The potential dangers of reopening schools were on display in Mississippi where more than 100 people in one district were ordered to quarantine for two weeks after six students and a staffer tested positive for Covid-19. Their diagnosis came less than two weeks after in-school education started in the city of Corinth. "We believe that most of these earlier cases are the result of community transmission, which further highlights the need for all community members to adopt and practice recommended safety measures to prevent the spread of the coronavirus," Superintendent Lee Childress said in a statement.
Former First Lady Michelle Obama said on her podcast that the pandemic, which has been especially cruel to people of color, coupled with the racial strife in the aftermath of the police killing of George Floyd, has left her suffering from low-grade depression. "Not just because of the quarantine, but because of the racial strife, and just seeing this administration, watching the hypocrisy of it, day in and day out, is dispiriting," she said Wednesday. "I’d be remiss to say part of this depression is also a result of what we're seeing in terms of the protests, the continued racial unrest that has plagued this country since its birth."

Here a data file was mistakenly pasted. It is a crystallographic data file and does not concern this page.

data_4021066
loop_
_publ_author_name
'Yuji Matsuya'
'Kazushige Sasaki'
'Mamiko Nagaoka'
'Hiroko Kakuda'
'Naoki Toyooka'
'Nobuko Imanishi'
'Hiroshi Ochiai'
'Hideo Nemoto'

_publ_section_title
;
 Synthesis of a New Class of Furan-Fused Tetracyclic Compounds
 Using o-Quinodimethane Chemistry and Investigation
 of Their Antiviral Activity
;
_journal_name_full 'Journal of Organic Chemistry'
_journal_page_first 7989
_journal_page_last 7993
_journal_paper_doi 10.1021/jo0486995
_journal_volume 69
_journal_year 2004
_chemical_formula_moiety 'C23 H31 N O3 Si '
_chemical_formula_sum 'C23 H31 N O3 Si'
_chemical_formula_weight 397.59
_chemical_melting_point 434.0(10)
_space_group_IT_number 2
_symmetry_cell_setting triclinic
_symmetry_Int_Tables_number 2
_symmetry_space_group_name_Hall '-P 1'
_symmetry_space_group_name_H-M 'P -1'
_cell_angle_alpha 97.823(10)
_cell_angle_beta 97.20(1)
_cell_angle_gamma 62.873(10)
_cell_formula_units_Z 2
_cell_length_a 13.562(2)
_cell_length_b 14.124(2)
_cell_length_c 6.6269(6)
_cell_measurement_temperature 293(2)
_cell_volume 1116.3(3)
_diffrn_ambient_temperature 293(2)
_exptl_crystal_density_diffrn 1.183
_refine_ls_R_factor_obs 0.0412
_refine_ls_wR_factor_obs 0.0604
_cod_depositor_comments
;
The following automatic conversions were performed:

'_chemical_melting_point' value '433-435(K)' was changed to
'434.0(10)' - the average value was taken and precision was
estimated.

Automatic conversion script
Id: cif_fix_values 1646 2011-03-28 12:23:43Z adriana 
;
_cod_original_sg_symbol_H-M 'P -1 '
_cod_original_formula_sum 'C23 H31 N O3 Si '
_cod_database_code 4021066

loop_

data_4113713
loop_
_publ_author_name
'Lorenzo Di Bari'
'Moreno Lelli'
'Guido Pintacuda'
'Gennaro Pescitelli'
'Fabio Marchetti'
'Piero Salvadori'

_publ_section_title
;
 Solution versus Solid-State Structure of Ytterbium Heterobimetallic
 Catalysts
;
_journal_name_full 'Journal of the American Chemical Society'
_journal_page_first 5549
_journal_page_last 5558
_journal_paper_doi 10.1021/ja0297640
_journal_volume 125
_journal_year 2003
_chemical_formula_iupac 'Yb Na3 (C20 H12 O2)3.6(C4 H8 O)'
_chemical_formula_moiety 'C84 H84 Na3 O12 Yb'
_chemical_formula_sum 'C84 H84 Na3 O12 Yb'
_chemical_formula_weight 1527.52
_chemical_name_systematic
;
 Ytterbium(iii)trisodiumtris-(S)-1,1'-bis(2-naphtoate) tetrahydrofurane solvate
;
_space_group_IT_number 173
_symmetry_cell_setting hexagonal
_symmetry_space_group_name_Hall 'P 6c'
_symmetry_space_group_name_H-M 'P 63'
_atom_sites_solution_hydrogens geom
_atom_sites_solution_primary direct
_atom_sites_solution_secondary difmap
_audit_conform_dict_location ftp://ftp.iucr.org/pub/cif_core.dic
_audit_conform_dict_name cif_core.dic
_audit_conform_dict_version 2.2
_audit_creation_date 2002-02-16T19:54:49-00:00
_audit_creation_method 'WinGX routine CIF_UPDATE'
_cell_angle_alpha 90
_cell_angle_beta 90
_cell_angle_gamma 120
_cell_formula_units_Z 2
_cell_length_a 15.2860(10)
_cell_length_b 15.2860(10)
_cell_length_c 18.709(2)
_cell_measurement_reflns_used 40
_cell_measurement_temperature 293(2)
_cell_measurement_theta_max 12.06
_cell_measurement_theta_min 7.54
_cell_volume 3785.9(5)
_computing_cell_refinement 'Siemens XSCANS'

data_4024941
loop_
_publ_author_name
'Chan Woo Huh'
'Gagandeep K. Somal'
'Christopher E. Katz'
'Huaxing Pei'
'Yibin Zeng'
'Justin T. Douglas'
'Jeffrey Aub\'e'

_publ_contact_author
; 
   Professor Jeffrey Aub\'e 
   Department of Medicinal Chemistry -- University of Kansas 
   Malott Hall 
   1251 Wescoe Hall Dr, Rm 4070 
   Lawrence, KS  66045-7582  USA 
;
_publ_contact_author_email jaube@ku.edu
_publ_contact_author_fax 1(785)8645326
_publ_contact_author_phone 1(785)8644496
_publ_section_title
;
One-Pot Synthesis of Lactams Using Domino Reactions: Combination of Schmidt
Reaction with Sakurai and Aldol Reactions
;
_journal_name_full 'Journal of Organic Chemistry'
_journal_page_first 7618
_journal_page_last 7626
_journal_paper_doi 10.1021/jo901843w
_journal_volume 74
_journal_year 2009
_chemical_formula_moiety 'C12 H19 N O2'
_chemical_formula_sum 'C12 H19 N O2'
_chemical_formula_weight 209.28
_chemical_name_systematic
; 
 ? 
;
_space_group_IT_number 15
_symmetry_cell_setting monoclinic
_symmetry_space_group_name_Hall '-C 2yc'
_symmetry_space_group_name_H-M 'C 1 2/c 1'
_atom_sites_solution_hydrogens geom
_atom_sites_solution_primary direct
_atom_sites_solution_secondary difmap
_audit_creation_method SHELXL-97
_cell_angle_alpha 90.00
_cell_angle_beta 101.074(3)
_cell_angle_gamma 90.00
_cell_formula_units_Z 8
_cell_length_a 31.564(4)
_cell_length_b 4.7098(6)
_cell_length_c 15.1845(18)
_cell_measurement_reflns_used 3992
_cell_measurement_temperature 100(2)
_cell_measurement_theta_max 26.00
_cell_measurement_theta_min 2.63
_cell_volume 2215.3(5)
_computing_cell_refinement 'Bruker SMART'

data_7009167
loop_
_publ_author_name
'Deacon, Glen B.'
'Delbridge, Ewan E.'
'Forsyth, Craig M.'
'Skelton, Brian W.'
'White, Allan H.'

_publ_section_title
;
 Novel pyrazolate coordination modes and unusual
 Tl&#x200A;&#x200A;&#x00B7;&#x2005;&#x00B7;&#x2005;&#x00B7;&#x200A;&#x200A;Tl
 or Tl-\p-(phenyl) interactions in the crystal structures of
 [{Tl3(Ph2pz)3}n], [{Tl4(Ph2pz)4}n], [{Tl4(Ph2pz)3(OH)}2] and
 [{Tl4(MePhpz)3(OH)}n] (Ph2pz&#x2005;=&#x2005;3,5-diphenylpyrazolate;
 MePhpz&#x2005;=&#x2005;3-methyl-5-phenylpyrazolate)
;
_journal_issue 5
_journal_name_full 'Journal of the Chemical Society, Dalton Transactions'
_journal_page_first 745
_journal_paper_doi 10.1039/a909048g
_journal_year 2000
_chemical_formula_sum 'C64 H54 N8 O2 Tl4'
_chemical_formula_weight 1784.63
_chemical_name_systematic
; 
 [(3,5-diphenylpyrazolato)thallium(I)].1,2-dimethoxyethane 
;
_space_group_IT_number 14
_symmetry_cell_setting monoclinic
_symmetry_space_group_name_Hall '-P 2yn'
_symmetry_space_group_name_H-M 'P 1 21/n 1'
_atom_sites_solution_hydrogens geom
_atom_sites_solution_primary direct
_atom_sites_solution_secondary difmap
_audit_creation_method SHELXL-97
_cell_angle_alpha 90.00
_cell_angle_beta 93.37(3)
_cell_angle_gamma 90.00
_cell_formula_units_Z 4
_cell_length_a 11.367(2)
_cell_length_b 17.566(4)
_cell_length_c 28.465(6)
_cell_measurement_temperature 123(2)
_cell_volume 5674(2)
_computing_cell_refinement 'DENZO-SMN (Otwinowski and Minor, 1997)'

The Notre Dame-Navy football game, a yearly tradition since 1927, will not be played this year. Touted as the “longest, continuous intersectional rivalry” in college football, the tradition-rich game was originally set for Dublin, Ireland, on Aug. 29 but then moved to Annapolis when the pandemic struck. But the game rescheduled for Sept. 5 was sacked by scheduling changes aimed at preventing the spread of the virus, The Capital Gazette reported.